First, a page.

White Dwarf Stars in the JPAS Survey Detection - mass determination - temperature determination

Kanaan, A.; Schmitz, T.; Alfaro, E. J.; Daflon, S.; Pereira, C. B.; Borges Fernandes, M.; Aparicio Villegas, T.; Gonçalves, D. R.; Lorenz-Martins, S.; Marcolino, W.; Ribeiro, T.; Ederoclite, A.; Vázquez Ramió, H.; Martínez-Delgado, D.
XIV Latin American Regional IAU Meeting (Eds. A. Mateus, J. Gregorio-Hetem & R. Cid Fernandes) Revista Mexicana de Astronomía y Astrofísica (Serie de Conferencias) Vol. 44, pp. 156-156 (2014).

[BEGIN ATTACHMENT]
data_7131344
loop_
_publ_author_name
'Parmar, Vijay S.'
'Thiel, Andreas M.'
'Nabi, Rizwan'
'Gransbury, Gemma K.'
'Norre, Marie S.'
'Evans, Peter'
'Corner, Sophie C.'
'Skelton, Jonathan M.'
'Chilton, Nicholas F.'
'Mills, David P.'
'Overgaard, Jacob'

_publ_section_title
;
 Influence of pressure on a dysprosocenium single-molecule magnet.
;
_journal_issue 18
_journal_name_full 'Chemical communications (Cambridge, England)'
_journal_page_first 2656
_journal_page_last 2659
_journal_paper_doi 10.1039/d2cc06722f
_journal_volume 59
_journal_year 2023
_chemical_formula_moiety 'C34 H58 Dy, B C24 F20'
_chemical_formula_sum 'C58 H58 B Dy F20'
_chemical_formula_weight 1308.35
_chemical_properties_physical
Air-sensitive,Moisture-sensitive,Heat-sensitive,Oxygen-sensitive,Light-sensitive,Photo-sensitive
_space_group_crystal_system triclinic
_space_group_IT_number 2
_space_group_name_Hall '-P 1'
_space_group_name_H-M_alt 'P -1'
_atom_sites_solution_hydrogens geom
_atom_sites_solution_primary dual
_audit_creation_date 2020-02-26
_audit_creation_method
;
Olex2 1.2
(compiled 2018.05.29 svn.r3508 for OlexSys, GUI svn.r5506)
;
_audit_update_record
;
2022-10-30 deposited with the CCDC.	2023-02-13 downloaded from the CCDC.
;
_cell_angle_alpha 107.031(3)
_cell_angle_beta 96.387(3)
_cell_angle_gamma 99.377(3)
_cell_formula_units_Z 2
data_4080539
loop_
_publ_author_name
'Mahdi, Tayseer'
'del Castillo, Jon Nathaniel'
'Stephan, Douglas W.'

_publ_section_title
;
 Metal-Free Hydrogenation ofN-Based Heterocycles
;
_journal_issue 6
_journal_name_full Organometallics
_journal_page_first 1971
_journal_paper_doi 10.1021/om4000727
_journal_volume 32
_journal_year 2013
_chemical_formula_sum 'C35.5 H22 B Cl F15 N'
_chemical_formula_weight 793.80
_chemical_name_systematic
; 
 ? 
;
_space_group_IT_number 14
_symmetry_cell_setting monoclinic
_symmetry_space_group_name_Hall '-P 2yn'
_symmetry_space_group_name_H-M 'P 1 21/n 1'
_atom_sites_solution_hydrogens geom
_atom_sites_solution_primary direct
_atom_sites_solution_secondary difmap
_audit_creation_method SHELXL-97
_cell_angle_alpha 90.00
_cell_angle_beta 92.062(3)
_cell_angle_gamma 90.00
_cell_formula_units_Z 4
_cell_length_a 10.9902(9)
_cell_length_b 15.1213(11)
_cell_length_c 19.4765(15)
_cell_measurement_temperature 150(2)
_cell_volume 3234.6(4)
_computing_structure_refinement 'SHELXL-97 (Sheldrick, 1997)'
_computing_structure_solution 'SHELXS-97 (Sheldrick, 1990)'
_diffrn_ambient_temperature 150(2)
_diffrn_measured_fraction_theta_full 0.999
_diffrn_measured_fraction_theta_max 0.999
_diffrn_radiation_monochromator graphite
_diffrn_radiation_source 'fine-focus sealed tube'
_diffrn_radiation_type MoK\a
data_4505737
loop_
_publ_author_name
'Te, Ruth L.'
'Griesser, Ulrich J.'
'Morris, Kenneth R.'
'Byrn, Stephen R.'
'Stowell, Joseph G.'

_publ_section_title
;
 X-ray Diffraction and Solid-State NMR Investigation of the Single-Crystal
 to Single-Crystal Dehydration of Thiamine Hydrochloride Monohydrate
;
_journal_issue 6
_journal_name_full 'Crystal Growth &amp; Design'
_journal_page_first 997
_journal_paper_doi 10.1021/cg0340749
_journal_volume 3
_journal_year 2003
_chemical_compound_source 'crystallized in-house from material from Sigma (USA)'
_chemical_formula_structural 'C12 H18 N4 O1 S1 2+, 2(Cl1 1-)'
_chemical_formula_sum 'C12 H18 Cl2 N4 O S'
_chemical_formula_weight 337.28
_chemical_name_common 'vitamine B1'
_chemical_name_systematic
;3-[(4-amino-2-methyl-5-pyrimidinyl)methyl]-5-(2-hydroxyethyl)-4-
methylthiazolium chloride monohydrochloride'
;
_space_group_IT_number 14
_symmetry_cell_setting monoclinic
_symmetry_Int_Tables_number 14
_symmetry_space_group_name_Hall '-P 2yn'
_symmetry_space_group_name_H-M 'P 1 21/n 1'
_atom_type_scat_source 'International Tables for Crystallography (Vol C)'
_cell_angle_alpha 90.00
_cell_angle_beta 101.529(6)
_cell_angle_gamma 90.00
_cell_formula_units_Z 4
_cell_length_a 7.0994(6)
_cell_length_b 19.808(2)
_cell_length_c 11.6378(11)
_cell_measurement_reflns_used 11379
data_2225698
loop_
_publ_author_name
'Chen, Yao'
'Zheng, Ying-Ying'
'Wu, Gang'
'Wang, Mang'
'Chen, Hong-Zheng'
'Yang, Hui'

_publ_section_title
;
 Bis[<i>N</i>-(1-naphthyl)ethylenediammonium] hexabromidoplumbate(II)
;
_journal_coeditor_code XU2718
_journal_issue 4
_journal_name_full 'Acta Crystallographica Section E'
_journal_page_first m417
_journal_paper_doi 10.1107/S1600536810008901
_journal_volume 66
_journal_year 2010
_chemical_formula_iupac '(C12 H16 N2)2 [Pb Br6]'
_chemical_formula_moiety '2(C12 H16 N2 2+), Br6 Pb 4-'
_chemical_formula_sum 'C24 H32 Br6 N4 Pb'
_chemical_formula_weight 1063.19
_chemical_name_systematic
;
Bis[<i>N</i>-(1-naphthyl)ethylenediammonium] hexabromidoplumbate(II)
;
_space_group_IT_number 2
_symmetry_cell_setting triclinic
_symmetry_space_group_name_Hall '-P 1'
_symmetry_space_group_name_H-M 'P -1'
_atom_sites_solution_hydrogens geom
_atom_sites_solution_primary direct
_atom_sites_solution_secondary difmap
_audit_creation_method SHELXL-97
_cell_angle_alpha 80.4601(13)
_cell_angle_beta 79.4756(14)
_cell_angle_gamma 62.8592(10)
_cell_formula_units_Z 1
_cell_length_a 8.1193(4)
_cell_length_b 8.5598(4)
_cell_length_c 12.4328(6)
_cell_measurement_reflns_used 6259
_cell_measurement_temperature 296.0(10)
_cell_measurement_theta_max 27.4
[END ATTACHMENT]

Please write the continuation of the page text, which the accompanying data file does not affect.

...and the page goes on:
White dwarfs are the end state of all main sequence stars less massive than 8M_sun, which means that 98% of all stars will end up as white dwarfs. First and foremost, J-PAS will allow us to discover many new white dwarfs. It will go deeper than SDSS; most of SDSS spectroscopically confirmed white dwarfs have a magnitude below 20.5, while J-PAS will be complete (5σ detections) down to 22.5 in each filter. So we should see white dwarfs 2.5 times farther than SDSS and therefore the total volume will be (2.5^{3} - 1 = 14.6 times larger. By definition every object in J-PAS will be spectroscopically observed, while in SDSS only chosen objects had their spectra taken, so our white dwarf sample will also be much more complete than SDSS. We expect to increase the total number of white dwarfs from approximately 20,000 to 300,000. Among our goals are the study of the white dwarf luminosity function and the mass distribution.